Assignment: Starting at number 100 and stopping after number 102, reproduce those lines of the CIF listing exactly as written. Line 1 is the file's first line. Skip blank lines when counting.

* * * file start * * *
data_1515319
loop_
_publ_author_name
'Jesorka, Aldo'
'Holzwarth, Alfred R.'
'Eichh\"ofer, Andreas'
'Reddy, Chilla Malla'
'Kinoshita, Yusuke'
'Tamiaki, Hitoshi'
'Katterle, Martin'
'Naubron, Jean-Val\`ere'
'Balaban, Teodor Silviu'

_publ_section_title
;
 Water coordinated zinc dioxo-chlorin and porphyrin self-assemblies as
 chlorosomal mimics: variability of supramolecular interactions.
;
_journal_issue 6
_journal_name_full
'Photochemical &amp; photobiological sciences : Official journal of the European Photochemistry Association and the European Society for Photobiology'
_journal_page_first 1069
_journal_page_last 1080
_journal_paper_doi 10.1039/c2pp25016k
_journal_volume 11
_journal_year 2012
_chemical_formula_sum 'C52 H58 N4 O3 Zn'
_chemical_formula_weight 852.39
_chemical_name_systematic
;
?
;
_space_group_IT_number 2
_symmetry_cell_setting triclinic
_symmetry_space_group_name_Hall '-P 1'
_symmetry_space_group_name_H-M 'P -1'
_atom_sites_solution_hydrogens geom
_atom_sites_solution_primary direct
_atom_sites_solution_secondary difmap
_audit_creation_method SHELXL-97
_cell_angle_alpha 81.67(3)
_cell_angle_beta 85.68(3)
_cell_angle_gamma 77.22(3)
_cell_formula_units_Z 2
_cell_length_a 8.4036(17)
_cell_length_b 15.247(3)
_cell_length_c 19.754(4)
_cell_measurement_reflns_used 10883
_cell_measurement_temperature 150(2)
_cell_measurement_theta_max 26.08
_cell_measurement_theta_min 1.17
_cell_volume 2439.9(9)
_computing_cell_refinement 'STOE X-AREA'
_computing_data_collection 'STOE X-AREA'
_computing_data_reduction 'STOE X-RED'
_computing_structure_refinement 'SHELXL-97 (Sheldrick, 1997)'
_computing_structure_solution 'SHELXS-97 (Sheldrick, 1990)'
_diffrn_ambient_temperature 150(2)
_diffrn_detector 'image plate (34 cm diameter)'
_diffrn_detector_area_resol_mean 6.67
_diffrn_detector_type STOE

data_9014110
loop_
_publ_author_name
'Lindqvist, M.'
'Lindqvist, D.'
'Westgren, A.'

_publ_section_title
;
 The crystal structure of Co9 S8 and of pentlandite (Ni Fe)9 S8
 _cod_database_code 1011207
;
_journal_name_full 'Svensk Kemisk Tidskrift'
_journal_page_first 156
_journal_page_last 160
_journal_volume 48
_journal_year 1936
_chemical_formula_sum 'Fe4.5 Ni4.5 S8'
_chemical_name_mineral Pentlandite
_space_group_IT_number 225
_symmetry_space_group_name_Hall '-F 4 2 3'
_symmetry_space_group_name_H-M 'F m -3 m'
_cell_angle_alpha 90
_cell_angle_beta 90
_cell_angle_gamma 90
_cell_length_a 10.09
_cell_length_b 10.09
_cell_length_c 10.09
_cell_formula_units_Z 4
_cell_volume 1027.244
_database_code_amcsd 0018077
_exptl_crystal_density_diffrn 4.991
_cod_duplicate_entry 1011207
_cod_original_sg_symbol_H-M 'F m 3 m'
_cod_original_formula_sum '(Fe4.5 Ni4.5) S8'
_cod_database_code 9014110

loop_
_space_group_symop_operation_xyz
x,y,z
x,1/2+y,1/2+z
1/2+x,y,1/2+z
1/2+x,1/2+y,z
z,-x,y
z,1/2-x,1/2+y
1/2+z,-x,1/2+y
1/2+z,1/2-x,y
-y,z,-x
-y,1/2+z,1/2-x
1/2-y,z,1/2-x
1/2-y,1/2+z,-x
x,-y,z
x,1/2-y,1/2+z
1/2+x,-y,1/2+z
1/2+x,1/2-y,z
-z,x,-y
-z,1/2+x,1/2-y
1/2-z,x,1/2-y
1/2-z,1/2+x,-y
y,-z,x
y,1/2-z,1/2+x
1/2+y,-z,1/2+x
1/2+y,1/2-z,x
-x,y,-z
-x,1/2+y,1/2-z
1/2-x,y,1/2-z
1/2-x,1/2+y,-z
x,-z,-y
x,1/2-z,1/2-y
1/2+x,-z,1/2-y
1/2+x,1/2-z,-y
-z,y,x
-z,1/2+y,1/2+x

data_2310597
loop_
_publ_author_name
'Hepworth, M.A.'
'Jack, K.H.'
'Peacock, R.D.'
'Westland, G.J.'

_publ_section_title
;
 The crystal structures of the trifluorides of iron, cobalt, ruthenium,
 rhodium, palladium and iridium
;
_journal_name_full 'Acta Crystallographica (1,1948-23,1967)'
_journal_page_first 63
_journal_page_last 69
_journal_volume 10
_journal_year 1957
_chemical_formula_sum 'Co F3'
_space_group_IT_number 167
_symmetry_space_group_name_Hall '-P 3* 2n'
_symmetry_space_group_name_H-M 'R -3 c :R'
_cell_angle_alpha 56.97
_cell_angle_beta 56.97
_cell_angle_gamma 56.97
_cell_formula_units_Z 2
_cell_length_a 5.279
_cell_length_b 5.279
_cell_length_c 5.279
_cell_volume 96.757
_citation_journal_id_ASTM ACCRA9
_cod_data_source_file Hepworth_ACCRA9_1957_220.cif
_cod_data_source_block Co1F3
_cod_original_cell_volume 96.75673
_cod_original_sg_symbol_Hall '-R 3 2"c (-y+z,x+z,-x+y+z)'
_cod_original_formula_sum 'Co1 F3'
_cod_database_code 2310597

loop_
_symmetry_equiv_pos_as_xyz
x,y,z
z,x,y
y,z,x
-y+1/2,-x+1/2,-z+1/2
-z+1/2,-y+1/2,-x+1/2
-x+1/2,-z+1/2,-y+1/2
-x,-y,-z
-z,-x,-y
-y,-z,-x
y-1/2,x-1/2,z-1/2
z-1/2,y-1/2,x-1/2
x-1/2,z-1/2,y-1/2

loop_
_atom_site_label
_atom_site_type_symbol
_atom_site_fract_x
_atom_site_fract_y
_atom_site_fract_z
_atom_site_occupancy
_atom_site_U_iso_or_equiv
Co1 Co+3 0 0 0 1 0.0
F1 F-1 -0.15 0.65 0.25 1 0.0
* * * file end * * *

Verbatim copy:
1/2+x,y,1/2+z
1/2+x,1/2+y,z
z,-x,y